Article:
Math 342
Introduction to Modern Geometry II
Fall 2011

Instructor: Dr. Nathaniel Miller
Office:  2210D
Office Phone: 351-2297
Course Meeting Times:  TR 11:00-12:15 in Ross 2270
Office Hours: T 9:15-11:00; R 2:30-3:30; and by appointment
Course Web Page:

TA: Lee Roberson
Office: Ross 2210E
Office Phone: 351-2254
Office Hours: TR 12:30-1:30, W 11-1

"The royal road to knowledge,
  it is easy to express:
  to err, and err, and err again,
  but less, and less, and less."

This is the second course in a two course sequence that focuses on geometry and learning to develop and express your own mathematical ideas.  Like the first course, it will emphasize ideas and imagination in addition to techniques and calculations.  We will be further investigating Euclidean and Spherical Geometry, as well as other geometries, such as Hyperbolic Geometry.  Like the first semester course, this course will focus on mathematical reasoning and communication skills in addition to mathematical facts.

Assignments:  There will be a variety of types of assignments in this course.  Most of the assignments will be writing assignments.  Some of these will be formal writing assignments, given letter grades, while others will be informal assignments.  The informal assignments will go through a revision process and will be graded according to their completeness.  Some of them will be group assignments, and some will be individual assignments.   There will also be a take-home midterm and a final project, which will be presented during our scheduled final exam time, Friday, December 9th at 10:45 a.m.

At the end of the semester, I will ask you to turn in your portfolio containing all the work that you have done for this class, including all drafts of all papers, so please save everything.  On average, you should expect to spend at least nine hours per week outside of class on this course.  If you are concerned about the time that you are spending on this class, come see me.

Due dates:  All assignments will have assigned initial due dates.  Informal assignments can be revised as many times as you like; however, they should be substantially done within sixteen days of the original due date.  Progress made after this date will count half as much as progress made before this date, unless the problem is at least 3/4 complete by then.

Text:  The text for this course is Experiencing Geometry: Euclidean and Non-Euclidean with History by David W. Henderson and Daina Taimina.  Some of this book may already look familiar, depending on what you did in Math 341.   In some sections of Math 341, we covered much of the material in chapters 1-4, 6, and 7.  In this class, we will be looking at significant parts of chapters 5, 8, 10 and 11, and other sections to be determined.

Course Materials:  You will need a folder or binder in which to keep your written work, and some kind of disk on which to keep your work done on the computers.  You will also want to have a sphere of some kind to look at when we study spherical geometry.  Tennis balls work well, as do the plastic spheres often available at craft shops.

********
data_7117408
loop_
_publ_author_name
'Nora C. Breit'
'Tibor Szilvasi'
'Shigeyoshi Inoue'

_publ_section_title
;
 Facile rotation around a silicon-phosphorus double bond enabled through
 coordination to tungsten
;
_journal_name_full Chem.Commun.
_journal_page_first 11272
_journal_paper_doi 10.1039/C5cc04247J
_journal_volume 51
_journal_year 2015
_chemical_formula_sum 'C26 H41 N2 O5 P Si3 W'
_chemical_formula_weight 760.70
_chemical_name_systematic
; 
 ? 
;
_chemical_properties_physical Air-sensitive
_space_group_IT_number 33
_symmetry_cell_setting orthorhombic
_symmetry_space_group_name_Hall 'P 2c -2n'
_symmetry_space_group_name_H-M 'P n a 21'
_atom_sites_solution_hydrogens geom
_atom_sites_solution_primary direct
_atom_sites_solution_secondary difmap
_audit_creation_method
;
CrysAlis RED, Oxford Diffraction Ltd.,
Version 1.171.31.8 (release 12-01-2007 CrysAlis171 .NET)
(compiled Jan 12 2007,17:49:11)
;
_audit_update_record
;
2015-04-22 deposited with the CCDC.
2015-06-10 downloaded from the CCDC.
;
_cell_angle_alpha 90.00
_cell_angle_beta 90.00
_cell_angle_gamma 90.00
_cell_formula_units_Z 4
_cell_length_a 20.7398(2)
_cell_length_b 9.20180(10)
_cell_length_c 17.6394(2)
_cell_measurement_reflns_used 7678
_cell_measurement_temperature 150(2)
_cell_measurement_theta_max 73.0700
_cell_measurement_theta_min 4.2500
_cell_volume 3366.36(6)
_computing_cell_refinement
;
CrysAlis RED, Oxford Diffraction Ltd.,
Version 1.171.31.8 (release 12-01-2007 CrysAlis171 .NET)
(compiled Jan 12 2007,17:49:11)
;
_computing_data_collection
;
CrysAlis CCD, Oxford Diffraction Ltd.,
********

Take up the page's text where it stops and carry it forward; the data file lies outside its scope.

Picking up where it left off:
Group Work:  We will often work in groups in this course.  Whenever a group hands in a written assignment, they are required to put on the paper the names of those who participated fully, and only those names.  Each person must sign the final copy.  Your signature certifies that you participated equally in the project.  It is dishonest to turn in work that is not solely and equitably the creation of the team members.  You are not required to include on the report the name of someone who started but did not finish, or who did not contribute their share.

Outside Sources:  A central aim of this course is to help you learn to develop your own ideas about mathematical questions.  You therefore should NEVER consult any reference materials outside of the course text and materials in answering questions for this course.  This includes materials found on the internet.  The ideas that you present should be your own.

Grades: Your final grade will be computed from your final formal and informal assignment averages. The informal assignment average will be weighted to be 60% of your final grade, and the formal average will be 40% of your final grade. Letter grades will be given following a traditional grade breakdown, including +/- grading.

Office Hours: My office hours will be held in 2210D Ross Hall.  Please come see me! The best way to make an appointment or to get in touch with me for any other reason is to send me email.

Attendance:  It is absolutely vital for an interactive class like this that you come to class and participate.   Your attendance will count as part of your class participation grade, and excessive late arrivals will count as an absence.

Students with Disabilities:  Any student requesting disability accommodation for this class must inform the instructor giving appropriate notice. Students are encouraged to contact Disability Support Services at (970) 351-2289 to certify documentation of disability and to ensure appropriate accommodations are implemented in a timely manner.

Licensure:  This course provides content necessary to enable secondary licensure standards to address the K-12 Colorado Model Content Standards in Mathematics.